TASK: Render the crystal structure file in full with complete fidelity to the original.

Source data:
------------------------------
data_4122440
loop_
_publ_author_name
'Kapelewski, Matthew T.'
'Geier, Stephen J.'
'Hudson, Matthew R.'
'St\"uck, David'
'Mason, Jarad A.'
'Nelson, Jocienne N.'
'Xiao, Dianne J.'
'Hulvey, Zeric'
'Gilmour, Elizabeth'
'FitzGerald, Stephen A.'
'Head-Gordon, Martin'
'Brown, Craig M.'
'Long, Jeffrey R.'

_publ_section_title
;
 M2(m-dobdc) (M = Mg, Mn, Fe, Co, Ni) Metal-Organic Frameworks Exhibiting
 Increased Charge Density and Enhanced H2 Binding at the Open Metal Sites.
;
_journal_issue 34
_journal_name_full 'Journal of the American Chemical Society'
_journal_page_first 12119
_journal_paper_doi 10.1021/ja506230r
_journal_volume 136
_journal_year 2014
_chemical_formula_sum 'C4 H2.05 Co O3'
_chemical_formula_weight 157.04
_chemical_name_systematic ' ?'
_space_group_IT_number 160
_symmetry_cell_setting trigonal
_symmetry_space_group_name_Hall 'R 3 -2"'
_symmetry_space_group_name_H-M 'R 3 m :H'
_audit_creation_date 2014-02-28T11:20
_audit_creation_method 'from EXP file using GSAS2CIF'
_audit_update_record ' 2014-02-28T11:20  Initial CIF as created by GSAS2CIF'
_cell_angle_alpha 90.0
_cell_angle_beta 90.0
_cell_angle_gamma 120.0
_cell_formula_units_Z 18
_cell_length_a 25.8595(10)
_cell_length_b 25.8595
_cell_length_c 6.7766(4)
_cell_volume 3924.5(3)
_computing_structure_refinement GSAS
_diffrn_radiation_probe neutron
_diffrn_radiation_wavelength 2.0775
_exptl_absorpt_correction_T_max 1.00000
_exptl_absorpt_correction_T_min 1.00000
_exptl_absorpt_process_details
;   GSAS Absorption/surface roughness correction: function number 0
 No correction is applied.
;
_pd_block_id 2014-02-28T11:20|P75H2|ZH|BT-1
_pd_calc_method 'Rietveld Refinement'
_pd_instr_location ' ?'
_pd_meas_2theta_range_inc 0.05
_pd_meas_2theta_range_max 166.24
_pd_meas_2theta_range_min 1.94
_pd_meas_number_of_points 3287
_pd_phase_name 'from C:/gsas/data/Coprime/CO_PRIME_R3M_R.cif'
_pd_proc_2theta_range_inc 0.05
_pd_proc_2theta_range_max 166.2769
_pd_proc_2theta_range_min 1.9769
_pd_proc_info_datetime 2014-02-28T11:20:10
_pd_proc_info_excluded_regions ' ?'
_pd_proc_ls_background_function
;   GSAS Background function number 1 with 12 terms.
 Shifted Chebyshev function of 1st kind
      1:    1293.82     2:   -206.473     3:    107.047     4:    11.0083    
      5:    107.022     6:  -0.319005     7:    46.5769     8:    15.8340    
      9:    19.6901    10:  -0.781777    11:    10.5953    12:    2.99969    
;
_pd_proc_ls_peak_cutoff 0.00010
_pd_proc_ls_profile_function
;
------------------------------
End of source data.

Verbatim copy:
data_4122440
loop_
_publ_author_name
'Kapelewski, Matthew T.'
'Geier, Stephen J.'
'Hudson, Matthew R.'
'St\"uck, David'
'Mason, Jarad A.'
'Nelson, Jocienne N.'
'Xiao, Dianne J.'
'Hulvey, Zeric'
'Gilmour, Elizabeth'
'FitzGerald, Stephen A.'
'Head-Gordon, Martin'
'Brown, Craig M.'
'Long, Jeffrey R.'

_publ_section_title
;
 M2(m-dobdc) (M = Mg, Mn, Fe, Co, Ni) Metal-Organic Frameworks Exhibiting
 Increased Charge Density and Enhanced H2 Binding at the Open Metal Sites.
;
_journal_issue 34
_journal_name_full 'Journal of the American Chemical Society'
_journal_page_first 12119
_journal_paper_doi 10.1021/ja506230r
_journal_volume 136
_journal_year 2014
_chemical_formula_sum 'C4 H2.05 Co O3'
_chemical_formula_weight 157.04
_chemical_name_systematic ' ?'
_space_group_IT_number 160
_symmetry_cell_setting trigonal
_symmetry_space_group_name_Hall 'R 3 -2"'
_symmetry_space_group_name_H-M 'R 3 m :H'
_audit_creation_date 2014-02-28T11:20
_audit_creation_method 'from EXP file using GSAS2CIF'
_audit_update_record ' 2014-02-28T11:20  Initial CIF as created by GSAS2CIF'
_cell_angle_alpha 90.0
_cell_angle_beta 90.0
_cell_angle_gamma 120.0
_cell_formula_units_Z 18
_cell_length_a 25.8595(10)
_cell_length_b 25.8595
_cell_length_c 6.7766(4)
_cell_volume 3924.5(3)
_computing_structure_refinement GSAS
_diffrn_radiation_probe neutron
_diffrn_radiation_wavelength 2.0775
_exptl_absorpt_correction_T_max 1.00000
_exptl_absorpt_correction_T_min 1.00000
_exptl_absorpt_process_details
;   GSAS Absorption/surface roughness correction: function number 0
 No correction is applied.
;
_pd_block_id 2014-02-28T11:20|P75H2|ZH|BT-1
_pd_calc_method 'Rietveld Refinement'
_pd_instr_location ' ?'
_pd_meas_2theta_range_inc 0.05
_pd_meas_2theta_range_max 166.24
_pd_meas_2theta_range_min 1.94
_pd_meas_number_of_points 3287
_pd_phase_name 'from C:/gsas/data/Coprime/CO_PRIME_R3M_R.cif'
_pd_proc_2theta_range_inc 0.05
_pd_proc_2theta_range_max 166.2769
_pd_proc_2theta_range_min 1.9769
_pd_proc_info_datetime 2014-02-28T11:20:10
_pd_proc_info_excluded_regions ' ?'
_pd_proc_ls_background_function
;   GSAS Background function number 1 with 12 terms.
 Shifted Chebyshev function of 1st kind
      1:    1293.82     2:   -206.473     3:    107.047     4:    11.0083    
      5:    107.022     6:  -0.319005     7:    46.5769     8:    15.8340    
      9:    19.6901    10:  -0.781777    11:    10.5953    12:    2.99969    
;
_pd_proc_ls_peak_cutoff 0.00010
_pd_proc_ls_profile_function
;